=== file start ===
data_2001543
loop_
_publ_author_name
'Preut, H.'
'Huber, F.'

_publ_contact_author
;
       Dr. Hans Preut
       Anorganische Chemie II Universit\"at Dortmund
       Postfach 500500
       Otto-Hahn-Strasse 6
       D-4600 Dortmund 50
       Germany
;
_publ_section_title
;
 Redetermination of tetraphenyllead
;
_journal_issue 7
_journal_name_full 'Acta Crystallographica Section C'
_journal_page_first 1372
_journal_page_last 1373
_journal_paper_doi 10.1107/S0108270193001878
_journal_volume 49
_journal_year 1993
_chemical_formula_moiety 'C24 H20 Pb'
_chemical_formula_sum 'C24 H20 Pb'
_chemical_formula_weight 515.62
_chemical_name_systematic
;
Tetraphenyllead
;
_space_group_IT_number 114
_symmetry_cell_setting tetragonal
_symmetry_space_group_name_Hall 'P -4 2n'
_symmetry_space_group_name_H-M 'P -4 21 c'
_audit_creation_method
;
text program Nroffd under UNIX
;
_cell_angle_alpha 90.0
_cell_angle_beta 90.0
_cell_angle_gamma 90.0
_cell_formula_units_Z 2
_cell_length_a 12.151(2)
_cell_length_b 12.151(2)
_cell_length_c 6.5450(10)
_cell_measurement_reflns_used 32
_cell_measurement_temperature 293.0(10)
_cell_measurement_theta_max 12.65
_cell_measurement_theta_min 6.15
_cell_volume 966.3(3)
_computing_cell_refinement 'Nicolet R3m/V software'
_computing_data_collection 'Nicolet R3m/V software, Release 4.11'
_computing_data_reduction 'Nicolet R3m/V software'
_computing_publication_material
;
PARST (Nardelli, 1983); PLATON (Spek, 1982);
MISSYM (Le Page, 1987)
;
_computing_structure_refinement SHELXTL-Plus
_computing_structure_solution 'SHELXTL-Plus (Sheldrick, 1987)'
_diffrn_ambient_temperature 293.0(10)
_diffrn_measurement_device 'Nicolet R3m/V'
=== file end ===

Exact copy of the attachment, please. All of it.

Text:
data_2001543
loop_
_publ_author_name
'Preut, H.'
'Huber, F.'

_publ_contact_author
;
       Dr. Hans Preut
       Anorganische Chemie II Universit\"at Dortmund
       Postfach 500500
       Otto-Hahn-Strasse 6
       D-4600 Dortmund 50
       Germany
;
_publ_section_title
;
 Redetermination of tetraphenyllead
;
_journal_issue 7
_journal_name_full 'Acta Crystallographica Section C'
_journal_page_first 1372
_journal_page_last 1373
_journal_paper_doi 10.1107/S0108270193001878
_journal_volume 49
_journal_year 1993
_chemical_formula_moiety 'C24 H20 Pb'
_chemical_formula_sum 'C24 H20 Pb'
_chemical_formula_weight 515.62
_chemical_name_systematic
;
Tetraphenyllead
;
_space_group_IT_number 114
_symmetry_cell_setting tetragonal
_symmetry_space_group_name_Hall 'P -4 2n'
_symmetry_space_group_name_H-M 'P -4 21 c'
_audit_creation_method
;
text program Nroffd under UNIX
;
_cell_angle_alpha 90.0
_cell_angle_beta 90.0
_cell_angle_gamma 90.0
_cell_formula_units_Z 2
_cell_length_a 12.151(2)
_cell_length_b 12.151(2)
_cell_length_c 6.5450(10)
_cell_measurement_reflns_used 32
_cell_measurement_temperature 293.0(10)
_cell_measurement_theta_max 12.65
_cell_measurement_theta_min 6.15
_cell_volume 966.3(3)
_computing_cell_refinement 'Nicolet R3m/V software'
_computing_data_collection 'Nicolet R3m/V software, Release 4.11'
_computing_data_reduction 'Nicolet R3m/V software'
_computing_publication_material
;
PARST (Nardelli, 1983); PLATON (Spek, 1982);
MISSYM (Le Page, 1987)
;
_computing_structure_refinement SHELXTL-Plus
_computing_structure_solution 'SHELXTL-Plus (Sheldrick, 1987)'
_diffrn_ambient_temperature 293.0(10)
_diffrn_measurement_device 'Nicolet R3m/V'